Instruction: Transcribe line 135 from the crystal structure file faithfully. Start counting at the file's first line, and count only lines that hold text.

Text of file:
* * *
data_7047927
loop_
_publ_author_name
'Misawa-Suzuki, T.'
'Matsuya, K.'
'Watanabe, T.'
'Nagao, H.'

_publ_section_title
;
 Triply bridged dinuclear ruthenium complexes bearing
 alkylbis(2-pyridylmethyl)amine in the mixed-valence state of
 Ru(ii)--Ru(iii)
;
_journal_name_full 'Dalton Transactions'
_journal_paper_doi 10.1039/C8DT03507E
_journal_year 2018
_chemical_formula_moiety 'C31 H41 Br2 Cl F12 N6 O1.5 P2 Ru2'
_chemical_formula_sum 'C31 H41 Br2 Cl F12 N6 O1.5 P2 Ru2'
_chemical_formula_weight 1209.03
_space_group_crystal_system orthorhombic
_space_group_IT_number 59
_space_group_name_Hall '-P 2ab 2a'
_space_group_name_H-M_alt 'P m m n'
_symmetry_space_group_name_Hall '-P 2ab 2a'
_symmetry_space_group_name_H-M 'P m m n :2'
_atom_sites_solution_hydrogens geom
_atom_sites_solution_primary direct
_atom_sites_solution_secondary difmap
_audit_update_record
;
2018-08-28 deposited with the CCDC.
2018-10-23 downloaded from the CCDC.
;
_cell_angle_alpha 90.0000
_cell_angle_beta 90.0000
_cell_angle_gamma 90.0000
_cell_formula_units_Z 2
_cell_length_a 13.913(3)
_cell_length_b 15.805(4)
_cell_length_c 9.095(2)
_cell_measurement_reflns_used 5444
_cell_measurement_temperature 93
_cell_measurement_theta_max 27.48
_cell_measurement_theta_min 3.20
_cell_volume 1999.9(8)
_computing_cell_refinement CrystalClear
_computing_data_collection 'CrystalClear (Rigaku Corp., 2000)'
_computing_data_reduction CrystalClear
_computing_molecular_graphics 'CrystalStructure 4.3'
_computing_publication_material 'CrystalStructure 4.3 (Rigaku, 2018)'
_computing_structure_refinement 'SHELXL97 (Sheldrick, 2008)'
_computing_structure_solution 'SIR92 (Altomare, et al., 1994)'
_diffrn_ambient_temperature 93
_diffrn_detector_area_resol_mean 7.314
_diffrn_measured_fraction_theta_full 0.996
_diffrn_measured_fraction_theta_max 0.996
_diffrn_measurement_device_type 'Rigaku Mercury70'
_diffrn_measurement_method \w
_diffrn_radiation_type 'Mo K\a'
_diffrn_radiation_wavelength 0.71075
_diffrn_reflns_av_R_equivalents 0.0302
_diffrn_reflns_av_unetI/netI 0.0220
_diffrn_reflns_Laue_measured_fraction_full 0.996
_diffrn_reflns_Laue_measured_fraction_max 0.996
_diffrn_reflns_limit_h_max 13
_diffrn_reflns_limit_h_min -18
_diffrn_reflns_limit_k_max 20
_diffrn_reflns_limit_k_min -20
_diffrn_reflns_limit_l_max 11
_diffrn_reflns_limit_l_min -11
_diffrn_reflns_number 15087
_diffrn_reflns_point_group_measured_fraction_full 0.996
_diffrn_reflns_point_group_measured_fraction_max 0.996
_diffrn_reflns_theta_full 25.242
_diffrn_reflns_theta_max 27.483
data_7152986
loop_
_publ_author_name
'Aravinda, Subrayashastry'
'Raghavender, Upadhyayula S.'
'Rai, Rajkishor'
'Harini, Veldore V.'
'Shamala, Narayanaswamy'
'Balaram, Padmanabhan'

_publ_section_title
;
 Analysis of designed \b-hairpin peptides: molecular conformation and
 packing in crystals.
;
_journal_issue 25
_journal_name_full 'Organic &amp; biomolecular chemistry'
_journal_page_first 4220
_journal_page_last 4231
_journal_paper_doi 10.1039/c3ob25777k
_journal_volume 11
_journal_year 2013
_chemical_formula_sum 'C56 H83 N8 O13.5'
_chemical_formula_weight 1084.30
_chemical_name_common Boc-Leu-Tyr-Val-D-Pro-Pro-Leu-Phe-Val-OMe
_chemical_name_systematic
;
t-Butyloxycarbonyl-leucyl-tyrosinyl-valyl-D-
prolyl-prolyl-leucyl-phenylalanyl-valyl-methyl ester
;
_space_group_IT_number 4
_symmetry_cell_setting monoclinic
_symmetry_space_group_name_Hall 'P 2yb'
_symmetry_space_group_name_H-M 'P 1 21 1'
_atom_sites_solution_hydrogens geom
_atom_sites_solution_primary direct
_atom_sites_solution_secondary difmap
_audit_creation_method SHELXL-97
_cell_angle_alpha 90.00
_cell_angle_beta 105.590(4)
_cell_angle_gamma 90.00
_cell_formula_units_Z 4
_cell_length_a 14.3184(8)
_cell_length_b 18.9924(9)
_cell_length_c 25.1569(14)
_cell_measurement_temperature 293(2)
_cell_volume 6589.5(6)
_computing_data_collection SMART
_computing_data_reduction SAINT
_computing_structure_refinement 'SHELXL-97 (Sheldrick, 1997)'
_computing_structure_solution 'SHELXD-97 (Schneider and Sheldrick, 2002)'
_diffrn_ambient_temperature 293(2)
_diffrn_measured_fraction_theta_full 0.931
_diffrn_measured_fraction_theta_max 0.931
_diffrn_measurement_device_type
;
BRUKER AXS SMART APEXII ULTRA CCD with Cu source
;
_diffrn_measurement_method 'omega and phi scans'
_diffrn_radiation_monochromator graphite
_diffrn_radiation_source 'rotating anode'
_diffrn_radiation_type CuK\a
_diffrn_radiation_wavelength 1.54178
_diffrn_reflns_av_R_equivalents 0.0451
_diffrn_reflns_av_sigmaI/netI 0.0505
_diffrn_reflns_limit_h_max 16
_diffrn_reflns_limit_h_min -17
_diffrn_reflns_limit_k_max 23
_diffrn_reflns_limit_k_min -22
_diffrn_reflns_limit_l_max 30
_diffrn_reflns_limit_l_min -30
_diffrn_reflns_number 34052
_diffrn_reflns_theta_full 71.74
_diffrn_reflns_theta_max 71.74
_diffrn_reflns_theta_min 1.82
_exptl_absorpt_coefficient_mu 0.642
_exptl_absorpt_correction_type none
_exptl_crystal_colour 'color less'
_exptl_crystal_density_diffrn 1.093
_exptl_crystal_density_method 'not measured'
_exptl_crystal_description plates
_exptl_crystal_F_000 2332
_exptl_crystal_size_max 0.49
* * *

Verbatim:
_diffrn_radiation_source 'rotating anode'